The album is decidedly lower on my personal list, but I listened to it a lot in the course of preparing that essay. If I'm going to hate something, I'd like to know exactly why. Here are some excerpts:

Because I can't stand when people fixate on Eckstein's throwing arm and neglect to mention his propensity for fouling off pitches, I'll start with what Pavement does well on this album. They create a nice vibe on a few numbers, notably "Newark Wilder" and "Fillmore Jive." These songs have other issues, but the feel is good.

Pavement also produced a gem in "Cut Your Hair." This is pop bliss, with melodic hooks, competent musicianship, and vocals that stay in key. It wouldn't be at all out of place on Wilco's debut album, A.M. In fact, every time I hear this song, I have to remind myself that it isn't Wilco.

If Pavement is Eckstein, then "Cut Your Hair" is the game-tying three-run pinch-homer with two out in the bottom of the ninth. No matter how many times you replay it in your head, you cannot figure out how that happened. Everything you know says the skills simply aren't there, and yet they did it.

Eckstein's career started humbly enough when the Boston Red Sox picked him in the 19th round of the 1997 draft. After stalling out in that organization, Eckstein surfaced with the Angels and became a key part of the 2002 World Championship team, starting at shortstop and batting .293/.363/.388 as its primary leadoff hitter.

But such moments are few and far between. Pavement has trouble with song beginnings and endings. The lead track, "Silence Kit," begins with 20 seconds of aimless noodling that sets the tone for the entire record, that lets the world know they just don't care.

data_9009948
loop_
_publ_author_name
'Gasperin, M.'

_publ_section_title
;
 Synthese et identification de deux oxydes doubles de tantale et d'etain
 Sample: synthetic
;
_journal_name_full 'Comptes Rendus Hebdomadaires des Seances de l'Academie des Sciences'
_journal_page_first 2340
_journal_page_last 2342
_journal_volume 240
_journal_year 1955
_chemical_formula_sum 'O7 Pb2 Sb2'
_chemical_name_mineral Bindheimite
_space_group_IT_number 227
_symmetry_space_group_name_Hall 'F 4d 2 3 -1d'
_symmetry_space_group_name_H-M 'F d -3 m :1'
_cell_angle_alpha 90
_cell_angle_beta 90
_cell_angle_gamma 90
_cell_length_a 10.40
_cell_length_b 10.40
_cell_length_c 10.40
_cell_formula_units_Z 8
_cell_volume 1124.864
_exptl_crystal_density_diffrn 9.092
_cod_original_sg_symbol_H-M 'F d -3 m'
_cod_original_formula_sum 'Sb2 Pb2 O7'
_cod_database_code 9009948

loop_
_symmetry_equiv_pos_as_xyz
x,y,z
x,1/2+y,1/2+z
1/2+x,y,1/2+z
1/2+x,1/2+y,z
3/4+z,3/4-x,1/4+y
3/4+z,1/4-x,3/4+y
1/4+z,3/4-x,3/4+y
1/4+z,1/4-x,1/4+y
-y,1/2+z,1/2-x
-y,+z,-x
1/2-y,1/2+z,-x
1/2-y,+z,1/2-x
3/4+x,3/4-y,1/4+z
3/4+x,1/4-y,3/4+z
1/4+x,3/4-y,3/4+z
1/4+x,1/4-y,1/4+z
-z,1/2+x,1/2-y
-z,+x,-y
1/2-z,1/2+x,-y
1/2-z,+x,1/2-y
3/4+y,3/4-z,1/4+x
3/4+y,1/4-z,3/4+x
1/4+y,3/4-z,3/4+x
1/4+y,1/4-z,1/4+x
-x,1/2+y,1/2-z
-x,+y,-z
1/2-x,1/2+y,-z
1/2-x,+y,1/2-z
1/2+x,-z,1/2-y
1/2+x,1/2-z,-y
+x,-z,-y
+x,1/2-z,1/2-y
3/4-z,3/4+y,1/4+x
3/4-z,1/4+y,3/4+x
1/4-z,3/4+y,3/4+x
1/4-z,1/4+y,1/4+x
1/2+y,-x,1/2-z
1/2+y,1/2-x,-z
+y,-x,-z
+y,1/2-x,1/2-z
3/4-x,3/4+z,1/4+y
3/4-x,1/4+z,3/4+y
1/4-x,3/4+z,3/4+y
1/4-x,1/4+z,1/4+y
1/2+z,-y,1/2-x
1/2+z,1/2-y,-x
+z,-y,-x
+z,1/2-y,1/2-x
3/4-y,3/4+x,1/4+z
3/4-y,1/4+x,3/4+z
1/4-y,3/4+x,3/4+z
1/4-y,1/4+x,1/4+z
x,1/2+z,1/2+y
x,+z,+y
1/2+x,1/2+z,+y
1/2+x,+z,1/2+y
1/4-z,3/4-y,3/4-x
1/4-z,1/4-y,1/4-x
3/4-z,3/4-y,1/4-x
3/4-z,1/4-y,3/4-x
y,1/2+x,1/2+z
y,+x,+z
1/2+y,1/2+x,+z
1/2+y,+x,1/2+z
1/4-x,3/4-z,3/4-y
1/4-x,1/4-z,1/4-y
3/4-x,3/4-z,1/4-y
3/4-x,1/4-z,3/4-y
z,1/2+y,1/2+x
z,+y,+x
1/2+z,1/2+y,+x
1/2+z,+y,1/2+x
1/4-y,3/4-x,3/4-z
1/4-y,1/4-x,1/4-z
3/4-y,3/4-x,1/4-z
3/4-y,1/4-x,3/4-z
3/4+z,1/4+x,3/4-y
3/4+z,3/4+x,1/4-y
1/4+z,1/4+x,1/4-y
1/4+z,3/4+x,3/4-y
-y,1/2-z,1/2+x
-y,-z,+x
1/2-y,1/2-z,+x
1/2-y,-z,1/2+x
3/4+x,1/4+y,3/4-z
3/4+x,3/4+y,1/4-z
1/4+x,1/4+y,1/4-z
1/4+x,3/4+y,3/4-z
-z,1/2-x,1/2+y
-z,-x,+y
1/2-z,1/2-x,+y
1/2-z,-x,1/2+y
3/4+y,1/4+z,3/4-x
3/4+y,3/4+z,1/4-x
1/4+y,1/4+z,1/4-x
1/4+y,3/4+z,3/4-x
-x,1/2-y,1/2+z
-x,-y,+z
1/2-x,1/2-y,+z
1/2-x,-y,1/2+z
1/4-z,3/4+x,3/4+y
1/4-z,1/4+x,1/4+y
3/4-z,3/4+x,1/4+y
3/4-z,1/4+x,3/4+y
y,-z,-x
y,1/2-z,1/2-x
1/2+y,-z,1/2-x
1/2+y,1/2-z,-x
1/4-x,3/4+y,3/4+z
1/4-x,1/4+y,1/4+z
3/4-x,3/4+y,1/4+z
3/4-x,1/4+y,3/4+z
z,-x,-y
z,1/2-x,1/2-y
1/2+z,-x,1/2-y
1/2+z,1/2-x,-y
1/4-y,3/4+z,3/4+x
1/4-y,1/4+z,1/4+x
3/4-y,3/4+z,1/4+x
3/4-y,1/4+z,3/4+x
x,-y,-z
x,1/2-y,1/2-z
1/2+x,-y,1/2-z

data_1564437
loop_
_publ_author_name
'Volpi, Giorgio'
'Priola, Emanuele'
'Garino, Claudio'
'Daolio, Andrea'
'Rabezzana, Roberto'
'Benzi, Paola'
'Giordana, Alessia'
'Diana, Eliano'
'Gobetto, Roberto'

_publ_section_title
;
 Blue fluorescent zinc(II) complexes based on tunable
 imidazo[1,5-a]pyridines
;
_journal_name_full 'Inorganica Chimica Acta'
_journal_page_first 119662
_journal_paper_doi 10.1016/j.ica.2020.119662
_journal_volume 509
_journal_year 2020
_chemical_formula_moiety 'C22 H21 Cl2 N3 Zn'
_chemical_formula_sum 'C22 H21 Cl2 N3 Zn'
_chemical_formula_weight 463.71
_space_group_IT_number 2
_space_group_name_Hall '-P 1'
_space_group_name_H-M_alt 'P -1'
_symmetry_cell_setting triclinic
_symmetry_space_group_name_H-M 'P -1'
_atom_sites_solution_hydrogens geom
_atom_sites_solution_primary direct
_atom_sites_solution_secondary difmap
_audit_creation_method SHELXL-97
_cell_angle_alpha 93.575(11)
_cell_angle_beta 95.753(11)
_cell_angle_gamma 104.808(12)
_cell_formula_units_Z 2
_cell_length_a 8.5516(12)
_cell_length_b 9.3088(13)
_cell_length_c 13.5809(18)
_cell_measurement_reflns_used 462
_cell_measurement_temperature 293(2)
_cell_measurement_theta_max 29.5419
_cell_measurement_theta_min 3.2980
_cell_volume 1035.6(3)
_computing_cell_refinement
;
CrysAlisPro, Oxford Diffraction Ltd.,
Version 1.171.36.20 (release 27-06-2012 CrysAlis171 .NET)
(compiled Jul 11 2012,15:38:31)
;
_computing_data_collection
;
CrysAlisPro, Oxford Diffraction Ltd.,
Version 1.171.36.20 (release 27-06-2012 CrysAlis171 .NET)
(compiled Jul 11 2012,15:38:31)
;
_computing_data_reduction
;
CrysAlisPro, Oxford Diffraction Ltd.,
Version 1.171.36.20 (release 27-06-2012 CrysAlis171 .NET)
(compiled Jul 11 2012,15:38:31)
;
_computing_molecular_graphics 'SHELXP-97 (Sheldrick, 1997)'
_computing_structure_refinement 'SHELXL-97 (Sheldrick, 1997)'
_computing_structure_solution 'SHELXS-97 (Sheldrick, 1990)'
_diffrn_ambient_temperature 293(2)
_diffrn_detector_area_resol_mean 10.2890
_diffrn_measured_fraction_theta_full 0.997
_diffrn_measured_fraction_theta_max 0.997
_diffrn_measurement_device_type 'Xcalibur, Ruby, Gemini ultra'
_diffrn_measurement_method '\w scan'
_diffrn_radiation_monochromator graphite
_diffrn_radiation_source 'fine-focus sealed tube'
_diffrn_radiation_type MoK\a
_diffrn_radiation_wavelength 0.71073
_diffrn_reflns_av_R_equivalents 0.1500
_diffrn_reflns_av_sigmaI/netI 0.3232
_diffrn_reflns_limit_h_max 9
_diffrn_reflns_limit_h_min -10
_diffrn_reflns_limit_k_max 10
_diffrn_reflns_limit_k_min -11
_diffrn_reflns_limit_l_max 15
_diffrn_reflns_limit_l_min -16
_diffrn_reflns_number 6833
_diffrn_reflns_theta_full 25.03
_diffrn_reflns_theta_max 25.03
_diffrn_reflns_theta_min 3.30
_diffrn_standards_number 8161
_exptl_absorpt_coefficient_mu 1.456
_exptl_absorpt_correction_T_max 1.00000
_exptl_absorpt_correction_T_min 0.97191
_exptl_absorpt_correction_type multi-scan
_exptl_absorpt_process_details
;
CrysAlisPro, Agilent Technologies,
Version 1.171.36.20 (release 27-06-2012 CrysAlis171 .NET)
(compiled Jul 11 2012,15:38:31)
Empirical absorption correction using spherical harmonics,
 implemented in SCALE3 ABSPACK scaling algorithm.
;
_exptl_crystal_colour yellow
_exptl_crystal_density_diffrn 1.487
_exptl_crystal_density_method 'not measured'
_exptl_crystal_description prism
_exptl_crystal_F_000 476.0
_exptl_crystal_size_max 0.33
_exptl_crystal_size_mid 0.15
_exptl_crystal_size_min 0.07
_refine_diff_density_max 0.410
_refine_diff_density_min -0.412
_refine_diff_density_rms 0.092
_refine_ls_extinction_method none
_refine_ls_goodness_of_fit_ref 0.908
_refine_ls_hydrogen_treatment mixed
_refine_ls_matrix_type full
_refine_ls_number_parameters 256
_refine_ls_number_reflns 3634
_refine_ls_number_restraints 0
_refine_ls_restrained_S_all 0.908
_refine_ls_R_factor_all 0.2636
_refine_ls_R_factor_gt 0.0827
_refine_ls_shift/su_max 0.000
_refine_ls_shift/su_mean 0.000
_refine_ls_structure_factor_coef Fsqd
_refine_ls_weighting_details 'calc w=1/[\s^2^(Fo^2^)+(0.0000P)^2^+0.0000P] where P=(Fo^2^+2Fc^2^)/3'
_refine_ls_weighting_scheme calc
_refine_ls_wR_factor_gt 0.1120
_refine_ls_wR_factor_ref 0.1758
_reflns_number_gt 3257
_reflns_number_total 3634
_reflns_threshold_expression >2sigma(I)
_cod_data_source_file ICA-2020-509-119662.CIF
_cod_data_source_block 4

The song has its moments. The use of flatted fifths in the intro is a winner–I'm always down with the devil's interval–and the builds at 0:58, 1:21, 1:35, and 1:58 are nice. But it's all undermined by out-of-tune guitars (Jandek does it better) and sloppy technique (there's a glissando at 0:50 that doesn't gliss, and the change in time signature at 2:07 is clumsy to the point of distraction). The net effect is something close to unlistenable.

Reports are mixed as to whether Eckstein retired last month. He sat out 2011, so if he has played his final game, it was as a second baseman for the Padres during their unexpected run of 2010, when they paced the NL West for most of the season before running out of steam. Regardless of whether you or I think such things matter, Eckstein drew praise for his leadership role on that team. His presence mattered to someone.